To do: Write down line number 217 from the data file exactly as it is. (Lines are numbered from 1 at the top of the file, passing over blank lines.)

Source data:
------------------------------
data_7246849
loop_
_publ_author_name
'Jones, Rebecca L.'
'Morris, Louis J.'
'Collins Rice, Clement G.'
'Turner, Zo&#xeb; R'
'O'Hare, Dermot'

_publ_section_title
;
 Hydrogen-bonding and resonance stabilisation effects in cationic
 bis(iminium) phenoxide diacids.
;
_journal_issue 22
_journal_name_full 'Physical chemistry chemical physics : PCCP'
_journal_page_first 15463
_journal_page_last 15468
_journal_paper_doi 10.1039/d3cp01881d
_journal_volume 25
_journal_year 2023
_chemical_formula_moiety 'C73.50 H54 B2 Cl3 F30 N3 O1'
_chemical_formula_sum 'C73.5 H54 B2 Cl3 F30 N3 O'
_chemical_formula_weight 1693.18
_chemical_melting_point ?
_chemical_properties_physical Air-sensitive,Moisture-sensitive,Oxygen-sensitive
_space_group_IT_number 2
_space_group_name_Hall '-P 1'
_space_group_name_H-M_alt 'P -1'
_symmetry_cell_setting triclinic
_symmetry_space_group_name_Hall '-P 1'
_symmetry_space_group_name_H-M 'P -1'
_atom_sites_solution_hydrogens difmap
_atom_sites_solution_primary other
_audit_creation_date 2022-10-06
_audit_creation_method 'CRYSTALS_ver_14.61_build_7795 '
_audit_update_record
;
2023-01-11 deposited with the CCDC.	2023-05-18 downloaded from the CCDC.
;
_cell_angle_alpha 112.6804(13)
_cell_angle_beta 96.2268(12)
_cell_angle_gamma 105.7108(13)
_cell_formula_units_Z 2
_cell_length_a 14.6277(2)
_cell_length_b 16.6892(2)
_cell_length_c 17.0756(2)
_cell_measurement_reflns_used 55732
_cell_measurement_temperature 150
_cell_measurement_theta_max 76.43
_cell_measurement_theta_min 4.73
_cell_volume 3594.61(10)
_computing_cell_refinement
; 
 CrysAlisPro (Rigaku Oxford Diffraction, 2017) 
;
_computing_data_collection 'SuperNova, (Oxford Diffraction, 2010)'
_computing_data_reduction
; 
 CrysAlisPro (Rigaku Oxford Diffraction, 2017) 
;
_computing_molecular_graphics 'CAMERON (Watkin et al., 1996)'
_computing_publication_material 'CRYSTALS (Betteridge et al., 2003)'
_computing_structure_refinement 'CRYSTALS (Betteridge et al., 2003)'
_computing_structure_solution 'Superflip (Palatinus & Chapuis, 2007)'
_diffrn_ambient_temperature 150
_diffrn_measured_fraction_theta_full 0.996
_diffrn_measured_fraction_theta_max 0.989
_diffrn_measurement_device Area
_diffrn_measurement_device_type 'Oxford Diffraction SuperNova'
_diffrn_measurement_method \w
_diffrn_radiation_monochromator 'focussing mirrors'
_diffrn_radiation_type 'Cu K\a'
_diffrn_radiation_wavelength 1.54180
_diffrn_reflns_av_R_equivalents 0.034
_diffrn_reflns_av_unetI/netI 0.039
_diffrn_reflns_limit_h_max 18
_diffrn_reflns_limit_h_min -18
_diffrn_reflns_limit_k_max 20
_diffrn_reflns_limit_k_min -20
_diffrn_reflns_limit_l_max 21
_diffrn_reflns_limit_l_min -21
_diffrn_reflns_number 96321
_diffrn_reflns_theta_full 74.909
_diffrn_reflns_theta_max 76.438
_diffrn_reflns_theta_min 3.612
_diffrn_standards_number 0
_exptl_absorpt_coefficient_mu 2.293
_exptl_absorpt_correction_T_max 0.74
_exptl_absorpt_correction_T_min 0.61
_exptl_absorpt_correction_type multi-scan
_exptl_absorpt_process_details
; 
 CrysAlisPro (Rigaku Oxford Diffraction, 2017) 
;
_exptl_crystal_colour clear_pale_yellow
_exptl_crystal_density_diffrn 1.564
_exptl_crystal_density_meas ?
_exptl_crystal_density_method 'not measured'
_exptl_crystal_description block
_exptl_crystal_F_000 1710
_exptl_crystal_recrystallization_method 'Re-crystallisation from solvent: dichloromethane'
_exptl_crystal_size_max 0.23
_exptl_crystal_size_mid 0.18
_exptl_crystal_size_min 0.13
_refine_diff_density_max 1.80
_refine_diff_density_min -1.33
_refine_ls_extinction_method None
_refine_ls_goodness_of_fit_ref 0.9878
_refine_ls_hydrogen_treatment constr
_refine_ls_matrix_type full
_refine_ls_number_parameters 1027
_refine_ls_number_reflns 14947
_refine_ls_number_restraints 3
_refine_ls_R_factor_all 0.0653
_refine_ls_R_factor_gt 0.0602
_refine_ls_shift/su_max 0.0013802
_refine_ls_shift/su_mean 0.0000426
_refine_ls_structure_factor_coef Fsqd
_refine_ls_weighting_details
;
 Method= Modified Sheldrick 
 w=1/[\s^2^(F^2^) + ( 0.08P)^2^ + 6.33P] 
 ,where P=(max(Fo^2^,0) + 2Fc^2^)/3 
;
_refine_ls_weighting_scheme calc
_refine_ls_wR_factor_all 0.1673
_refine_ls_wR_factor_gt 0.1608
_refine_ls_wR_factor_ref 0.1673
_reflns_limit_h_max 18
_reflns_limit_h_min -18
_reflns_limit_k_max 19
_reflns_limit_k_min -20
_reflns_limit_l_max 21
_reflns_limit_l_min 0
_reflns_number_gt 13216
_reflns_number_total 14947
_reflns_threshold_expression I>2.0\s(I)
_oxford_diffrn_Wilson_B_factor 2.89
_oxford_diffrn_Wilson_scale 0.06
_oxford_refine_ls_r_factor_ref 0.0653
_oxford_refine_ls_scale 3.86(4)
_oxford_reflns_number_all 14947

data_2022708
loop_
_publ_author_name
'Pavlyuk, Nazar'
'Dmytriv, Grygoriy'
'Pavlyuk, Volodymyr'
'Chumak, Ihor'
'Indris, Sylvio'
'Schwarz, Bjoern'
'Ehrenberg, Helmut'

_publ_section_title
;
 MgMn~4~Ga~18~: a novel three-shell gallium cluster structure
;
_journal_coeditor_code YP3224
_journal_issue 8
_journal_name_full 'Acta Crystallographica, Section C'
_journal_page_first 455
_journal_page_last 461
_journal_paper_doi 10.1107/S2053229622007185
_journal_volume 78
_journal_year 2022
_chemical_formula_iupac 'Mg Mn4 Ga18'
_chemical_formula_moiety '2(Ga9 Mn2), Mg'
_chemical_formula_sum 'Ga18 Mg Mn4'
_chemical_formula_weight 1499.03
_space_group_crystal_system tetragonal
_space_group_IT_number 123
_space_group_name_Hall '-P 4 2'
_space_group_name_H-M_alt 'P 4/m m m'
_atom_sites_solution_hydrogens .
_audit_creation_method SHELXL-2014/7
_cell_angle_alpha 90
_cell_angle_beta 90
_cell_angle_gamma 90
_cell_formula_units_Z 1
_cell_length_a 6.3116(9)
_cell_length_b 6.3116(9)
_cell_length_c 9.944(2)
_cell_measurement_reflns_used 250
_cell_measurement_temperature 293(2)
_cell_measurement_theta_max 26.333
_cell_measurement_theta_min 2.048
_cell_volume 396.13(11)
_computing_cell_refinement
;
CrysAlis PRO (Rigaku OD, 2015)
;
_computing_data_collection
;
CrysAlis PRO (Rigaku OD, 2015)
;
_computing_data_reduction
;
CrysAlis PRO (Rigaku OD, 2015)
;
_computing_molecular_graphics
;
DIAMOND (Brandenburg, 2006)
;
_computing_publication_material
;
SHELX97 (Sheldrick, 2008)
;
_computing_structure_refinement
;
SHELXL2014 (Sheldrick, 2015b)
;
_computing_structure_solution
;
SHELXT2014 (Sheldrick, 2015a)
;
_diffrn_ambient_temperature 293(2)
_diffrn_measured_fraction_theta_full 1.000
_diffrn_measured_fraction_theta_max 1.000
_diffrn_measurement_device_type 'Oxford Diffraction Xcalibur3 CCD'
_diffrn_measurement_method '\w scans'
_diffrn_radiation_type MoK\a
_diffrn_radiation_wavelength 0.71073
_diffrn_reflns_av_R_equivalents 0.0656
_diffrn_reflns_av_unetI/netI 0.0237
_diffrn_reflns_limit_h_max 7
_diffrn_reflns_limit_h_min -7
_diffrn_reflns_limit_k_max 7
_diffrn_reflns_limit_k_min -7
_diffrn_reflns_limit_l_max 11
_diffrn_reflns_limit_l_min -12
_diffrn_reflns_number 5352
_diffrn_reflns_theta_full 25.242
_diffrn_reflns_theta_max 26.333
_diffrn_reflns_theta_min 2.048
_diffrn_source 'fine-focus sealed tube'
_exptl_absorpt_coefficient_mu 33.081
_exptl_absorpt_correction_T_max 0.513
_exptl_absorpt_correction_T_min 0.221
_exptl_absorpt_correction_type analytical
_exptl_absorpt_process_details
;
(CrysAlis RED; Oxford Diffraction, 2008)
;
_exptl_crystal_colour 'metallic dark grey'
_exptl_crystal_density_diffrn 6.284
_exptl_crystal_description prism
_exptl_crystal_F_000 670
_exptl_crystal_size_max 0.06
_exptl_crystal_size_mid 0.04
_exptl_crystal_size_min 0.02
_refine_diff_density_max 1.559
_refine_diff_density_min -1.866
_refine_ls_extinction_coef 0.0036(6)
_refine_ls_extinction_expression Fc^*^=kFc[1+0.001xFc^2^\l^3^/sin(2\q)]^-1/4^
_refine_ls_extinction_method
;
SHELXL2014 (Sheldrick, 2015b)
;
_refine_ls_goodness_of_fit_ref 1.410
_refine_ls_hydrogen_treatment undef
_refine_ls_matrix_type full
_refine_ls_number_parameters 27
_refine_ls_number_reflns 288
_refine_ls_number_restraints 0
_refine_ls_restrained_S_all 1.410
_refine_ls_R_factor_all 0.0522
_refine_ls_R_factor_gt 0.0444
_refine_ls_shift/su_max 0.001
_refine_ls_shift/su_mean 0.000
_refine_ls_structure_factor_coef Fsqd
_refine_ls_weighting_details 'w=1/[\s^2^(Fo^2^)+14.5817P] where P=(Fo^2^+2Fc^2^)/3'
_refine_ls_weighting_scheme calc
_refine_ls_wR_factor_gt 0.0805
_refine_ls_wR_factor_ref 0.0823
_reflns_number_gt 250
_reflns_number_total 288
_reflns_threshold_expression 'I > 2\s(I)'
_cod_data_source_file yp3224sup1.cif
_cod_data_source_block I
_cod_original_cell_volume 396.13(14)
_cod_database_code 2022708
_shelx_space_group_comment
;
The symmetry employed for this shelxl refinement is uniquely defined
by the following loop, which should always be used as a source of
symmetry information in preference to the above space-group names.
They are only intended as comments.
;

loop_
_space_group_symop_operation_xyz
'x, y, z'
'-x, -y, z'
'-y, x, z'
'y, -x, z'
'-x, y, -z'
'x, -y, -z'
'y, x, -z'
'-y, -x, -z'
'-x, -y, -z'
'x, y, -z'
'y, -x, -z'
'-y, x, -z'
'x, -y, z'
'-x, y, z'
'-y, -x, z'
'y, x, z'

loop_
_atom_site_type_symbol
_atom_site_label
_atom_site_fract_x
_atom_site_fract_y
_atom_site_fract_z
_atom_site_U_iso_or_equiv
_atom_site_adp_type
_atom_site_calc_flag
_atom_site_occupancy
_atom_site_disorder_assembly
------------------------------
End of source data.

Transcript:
_diffrn_measured_fraction_theta_max 1.000